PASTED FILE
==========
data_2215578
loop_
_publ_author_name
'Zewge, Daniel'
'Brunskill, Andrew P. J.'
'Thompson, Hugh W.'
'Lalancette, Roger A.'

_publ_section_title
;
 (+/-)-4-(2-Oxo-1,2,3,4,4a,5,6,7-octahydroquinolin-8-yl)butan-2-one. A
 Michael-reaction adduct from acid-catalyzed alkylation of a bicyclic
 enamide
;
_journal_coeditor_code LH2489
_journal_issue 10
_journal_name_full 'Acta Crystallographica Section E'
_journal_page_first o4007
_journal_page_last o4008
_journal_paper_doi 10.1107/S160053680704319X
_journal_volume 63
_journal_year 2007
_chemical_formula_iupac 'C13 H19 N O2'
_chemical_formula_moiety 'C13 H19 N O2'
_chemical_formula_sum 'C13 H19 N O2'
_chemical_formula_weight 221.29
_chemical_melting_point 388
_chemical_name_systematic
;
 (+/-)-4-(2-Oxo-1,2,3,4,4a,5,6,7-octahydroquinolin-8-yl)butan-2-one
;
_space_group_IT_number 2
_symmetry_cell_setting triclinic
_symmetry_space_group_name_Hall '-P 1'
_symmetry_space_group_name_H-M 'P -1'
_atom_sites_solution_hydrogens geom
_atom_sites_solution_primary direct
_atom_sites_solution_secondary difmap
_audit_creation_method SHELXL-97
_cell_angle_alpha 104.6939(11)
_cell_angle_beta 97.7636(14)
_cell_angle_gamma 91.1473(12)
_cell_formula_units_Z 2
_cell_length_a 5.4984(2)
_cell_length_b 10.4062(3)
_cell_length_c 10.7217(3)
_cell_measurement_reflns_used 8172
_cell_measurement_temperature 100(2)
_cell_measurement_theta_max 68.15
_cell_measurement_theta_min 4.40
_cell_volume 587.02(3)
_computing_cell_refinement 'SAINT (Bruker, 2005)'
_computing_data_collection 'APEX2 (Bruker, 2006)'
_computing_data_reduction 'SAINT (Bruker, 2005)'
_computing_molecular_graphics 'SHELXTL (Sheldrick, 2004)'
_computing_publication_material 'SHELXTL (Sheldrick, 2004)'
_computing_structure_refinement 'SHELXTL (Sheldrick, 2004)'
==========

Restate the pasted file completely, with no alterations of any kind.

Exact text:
data_2215578
loop_
_publ_author_name
'Zewge, Daniel'
'Brunskill, Andrew P. J.'
'Thompson, Hugh W.'
'Lalancette, Roger A.'

_publ_section_title
;
 (+/-)-4-(2-Oxo-1,2,3,4,4a,5,6,7-octahydroquinolin-8-yl)butan-2-one. A
 Michael-reaction adduct from acid-catalyzed alkylation of a bicyclic
 enamide
;
_journal_coeditor_code LH2489
_journal_issue 10
_journal_name_full 'Acta Crystallographica Section E'
_journal_page_first o4007
_journal_page_last o4008
_journal_paper_doi 10.1107/S160053680704319X
_journal_volume 63
_journal_year 2007
_chemical_formula_iupac 'C13 H19 N O2'
_chemical_formula_moiety 'C13 H19 N O2'
_chemical_formula_sum 'C13 H19 N O2'
_chemical_formula_weight 221.29
_chemical_melting_point 388
_chemical_name_systematic
;
 (+/-)-4-(2-Oxo-1,2,3,4,4a,5,6,7-octahydroquinolin-8-yl)butan-2-one
;
_space_group_IT_number 2
_symmetry_cell_setting triclinic
_symmetry_space_group_name_Hall '-P 1'
_symmetry_space_group_name_H-M 'P -1'
_atom_sites_solution_hydrogens geom
_atom_sites_solution_primary direct
_atom_sites_solution_secondary difmap
_audit_creation_method SHELXL-97
_cell_angle_alpha 104.6939(11)
_cell_angle_beta 97.7636(14)
_cell_angle_gamma 91.1473(12)
_cell_formula_units_Z 2
_cell_length_a 5.4984(2)
_cell_length_b 10.4062(3)
_cell_length_c 10.7217(3)
_cell_measurement_reflns_used 8172
_cell_measurement_temperature 100(2)
_cell_measurement_theta_max 68.15
_cell_measurement_theta_min 4.40
_cell_volume 587.02(3)
_computing_cell_refinement 'SAINT (Bruker, 2005)'
_computing_data_collection 'APEX2 (Bruker, 2006)'
_computing_data_reduction 'SAINT (Bruker, 2005)'
_computing_molecular_graphics 'SHELXTL (Sheldrick, 2004)'
_computing_publication_material 'SHELXTL (Sheldrick, 2004)'
_computing_structure_refinement 'SHELXTL (Sheldrick, 2004)'